By Alexandra Holyk
Ryerson security issued their first series of RyersonSafe alerts on Jan. 16 after a nuclear explosion broke out from the metal tubes protruding from the middle of Gould Street.
The opaque white smoke emitting from the tubes became grey in colour. Almost immediately, green goo covered the surrounding buildings, which turned into black silhouettes marked with white letter R’s.
In the week prior to the incident, students reported changes in the appearance of the pipes.
“I noticed that they were getting bigger and more inconvenient, kind of like all of the problems in my life right now,” said first-year student and full-time Gould Street traffic navigator Jon Couch.
As the buzz of the RyersonSafe email alert was collectively heard by everyone on campus with an iPhone—those with Androids were notified about an hour later—everyone dispersed in different directions.
Ryerson President Mohamed Lachemi blasted “Run” by AWOLNATION through Gould Street’s new light fixtures, because according to him, they have “expanded functionalities.”
Unable to see through the radioactive cloud, several students took shelter in Kerr Hall—the first of five essential rules in order to survive a nuclear disaster, according to local news outlet No Ill Will Here. However, it is believed that most of them got lost between northeast and southwest Kerr Hall and have yet to be found.
In the Sheldon & Tracy Levy Student Learning Centre (SLC), third-year retail management student Pan Ikatak went to Starbucks after she became instantaneously dehydrated from running.
Ikatak ordered a venti strawberry açai refresher with coconut milk and light ice, barely able to open the Starbucks app and scan her rewards card because she “just can’t even with this nuclear disaster.” To her demise, the barista informed her that the tap water used to make ice was contaminated after the explosion. And avoiding tap water is the second essential rule.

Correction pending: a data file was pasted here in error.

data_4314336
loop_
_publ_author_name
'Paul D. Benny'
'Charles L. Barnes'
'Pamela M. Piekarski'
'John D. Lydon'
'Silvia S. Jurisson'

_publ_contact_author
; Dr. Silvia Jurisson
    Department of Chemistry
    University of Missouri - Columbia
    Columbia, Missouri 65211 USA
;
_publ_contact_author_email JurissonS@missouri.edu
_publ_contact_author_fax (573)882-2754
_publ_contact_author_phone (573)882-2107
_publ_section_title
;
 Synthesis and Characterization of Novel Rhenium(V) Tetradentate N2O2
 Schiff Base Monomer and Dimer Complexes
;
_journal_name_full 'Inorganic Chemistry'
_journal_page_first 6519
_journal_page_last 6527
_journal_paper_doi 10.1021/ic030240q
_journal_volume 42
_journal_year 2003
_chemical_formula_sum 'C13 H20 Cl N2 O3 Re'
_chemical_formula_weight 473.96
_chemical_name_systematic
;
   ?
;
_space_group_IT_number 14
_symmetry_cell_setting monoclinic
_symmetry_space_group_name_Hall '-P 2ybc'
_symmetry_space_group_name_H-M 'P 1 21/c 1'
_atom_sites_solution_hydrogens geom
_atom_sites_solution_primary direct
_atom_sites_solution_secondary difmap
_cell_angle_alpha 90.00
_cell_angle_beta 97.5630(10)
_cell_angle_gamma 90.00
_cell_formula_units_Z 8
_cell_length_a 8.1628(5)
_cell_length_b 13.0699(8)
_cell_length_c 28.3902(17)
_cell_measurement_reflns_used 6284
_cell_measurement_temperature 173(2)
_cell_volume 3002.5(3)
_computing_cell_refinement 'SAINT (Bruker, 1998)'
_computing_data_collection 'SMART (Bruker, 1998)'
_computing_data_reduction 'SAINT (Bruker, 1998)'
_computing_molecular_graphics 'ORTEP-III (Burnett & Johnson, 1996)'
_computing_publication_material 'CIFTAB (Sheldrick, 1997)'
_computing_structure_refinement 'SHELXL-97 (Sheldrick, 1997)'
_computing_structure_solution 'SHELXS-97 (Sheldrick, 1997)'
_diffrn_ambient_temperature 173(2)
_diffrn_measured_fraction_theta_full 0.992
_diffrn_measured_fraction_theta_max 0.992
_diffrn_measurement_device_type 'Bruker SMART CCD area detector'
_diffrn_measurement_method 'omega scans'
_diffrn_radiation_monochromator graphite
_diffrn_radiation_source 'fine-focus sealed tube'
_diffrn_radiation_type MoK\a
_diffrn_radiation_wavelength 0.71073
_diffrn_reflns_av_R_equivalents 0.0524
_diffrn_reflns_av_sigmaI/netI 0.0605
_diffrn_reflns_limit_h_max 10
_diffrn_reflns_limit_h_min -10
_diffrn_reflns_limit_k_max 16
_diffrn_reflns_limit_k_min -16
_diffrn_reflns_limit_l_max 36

“Well then how the fuck am I supposed to take my potassium iodine pills to reduce the absorption of radioactive iodine into my thyroid gland?” Ikatak replied, citing the third essential rule of survival.
Numerous journalism and RTA students in the Rogers Communications Centre (RCC) were paying close attention to their phones for updates on the nuclear blast, ignoring the radio and TVs, despite both of them being a vital part of the fourth essential rule for survival.
“All the TV in the RCC plays is reruns of the same three interviews that happened months ago,” said fourth-year journalism student Karina Paris. “The journalism students in the interviews don’t even go here anymore—they miraculously got jobs.”
Other students found themselves on the sixth floor of the SLC exercising the fifth essential rule for survival—removing outerwear that was exposed to radiation. However, some students took this rule more seriously than others.
Han Diedge, a fifth-year student from the University of Toronto, thinks removing all your clothes is one of the most important things to do following a nuclear explosion.
“I don’t even go here, but I heard people were taking off all their clothes and I feel like that’s just so natural for me,” Diedge added, while proceeding to remove his last article of clothing—his socks.
Ryerson was in a state of emergency for the remainder of Jan. 16 while campus remained covered in green goo and chaos.
By the time the smoke cleared, all that was heard was the buzz of the RyersonSafe alert signifying the end of the emergency and “Radioactive” by Imagine Dragons playing through the multi-functional light fixtures.